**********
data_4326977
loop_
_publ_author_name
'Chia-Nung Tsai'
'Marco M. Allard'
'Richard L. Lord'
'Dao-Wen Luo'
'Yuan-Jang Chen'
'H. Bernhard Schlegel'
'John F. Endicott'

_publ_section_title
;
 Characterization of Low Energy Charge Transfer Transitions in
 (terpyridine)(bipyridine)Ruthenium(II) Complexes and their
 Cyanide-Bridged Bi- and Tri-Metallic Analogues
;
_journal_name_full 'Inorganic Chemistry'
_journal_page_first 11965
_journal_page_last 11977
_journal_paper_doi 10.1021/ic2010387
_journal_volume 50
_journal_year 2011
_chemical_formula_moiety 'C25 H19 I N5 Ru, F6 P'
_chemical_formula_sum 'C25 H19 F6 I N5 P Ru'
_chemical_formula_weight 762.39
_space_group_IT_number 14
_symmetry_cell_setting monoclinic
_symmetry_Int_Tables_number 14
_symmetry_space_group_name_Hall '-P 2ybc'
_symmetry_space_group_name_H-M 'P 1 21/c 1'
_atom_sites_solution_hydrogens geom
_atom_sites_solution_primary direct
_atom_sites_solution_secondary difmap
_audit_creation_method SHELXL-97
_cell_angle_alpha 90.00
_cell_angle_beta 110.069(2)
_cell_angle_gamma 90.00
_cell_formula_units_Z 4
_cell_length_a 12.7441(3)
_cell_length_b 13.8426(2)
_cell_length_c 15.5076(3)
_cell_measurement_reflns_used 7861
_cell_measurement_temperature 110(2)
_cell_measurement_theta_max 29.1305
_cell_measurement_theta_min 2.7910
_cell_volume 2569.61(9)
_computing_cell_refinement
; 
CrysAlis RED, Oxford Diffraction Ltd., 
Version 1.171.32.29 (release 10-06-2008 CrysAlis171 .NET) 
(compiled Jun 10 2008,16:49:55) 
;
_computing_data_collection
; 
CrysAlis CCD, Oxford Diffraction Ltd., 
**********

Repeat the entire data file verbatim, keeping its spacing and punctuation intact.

data_4326977
loop_
_publ_author_name
'Chia-Nung Tsai'
'Marco M. Allard'
'Richard L. Lord'
'Dao-Wen Luo'
'Yuan-Jang Chen'
'H. Bernhard Schlegel'
'John F. Endicott'

_publ_section_title
;
 Characterization of Low Energy Charge Transfer Transitions in
 (terpyridine)(bipyridine)Ruthenium(II) Complexes and their
 Cyanide-Bridged Bi- and Tri-Metallic Analogues
;
_journal_name_full 'Inorganic Chemistry'
_journal_page_first 11965
_journal_page_last 11977
_journal_paper_doi 10.1021/ic2010387
_journal_volume 50
_journal_year 2011
_chemical_formula_moiety 'C25 H19 I N5 Ru, F6 P'
_chemical_formula_sum 'C25 H19 F6 I N5 P Ru'
_chemical_formula_weight 762.39
_space_group_IT_number 14
_symmetry_cell_setting monoclinic
_symmetry_Int_Tables_number 14
_symmetry_space_group_name_Hall '-P 2ybc'
_symmetry_space_group_name_H-M 'P 1 21/c 1'
_atom_sites_solution_hydrogens geom
_atom_sites_solution_primary direct
_atom_sites_solution_secondary difmap
_audit_creation_method SHELXL-97
_cell_angle_alpha 90.00
_cell_angle_beta 110.069(2)
_cell_angle_gamma 90.00
_cell_formula_units_Z 4
_cell_length_a 12.7441(3)
_cell_length_b 13.8426(2)
_cell_length_c 15.5076(3)
_cell_measurement_reflns_used 7861
_cell_measurement_temperature 110(2)
_cell_measurement_theta_max 29.1305
_cell_measurement_theta_min 2.7910
_cell_volume 2569.61(9)
_computing_cell_refinement
; 
CrysAlis RED, Oxford Diffraction Ltd., 
Version 1.171.32.29 (release 10-06-2008 CrysAlis171 .NET) 
(compiled Jun 10 2008,16:49:55) 
;
_computing_data_collection
; 
CrysAlis CCD, Oxford Diffraction Ltd., 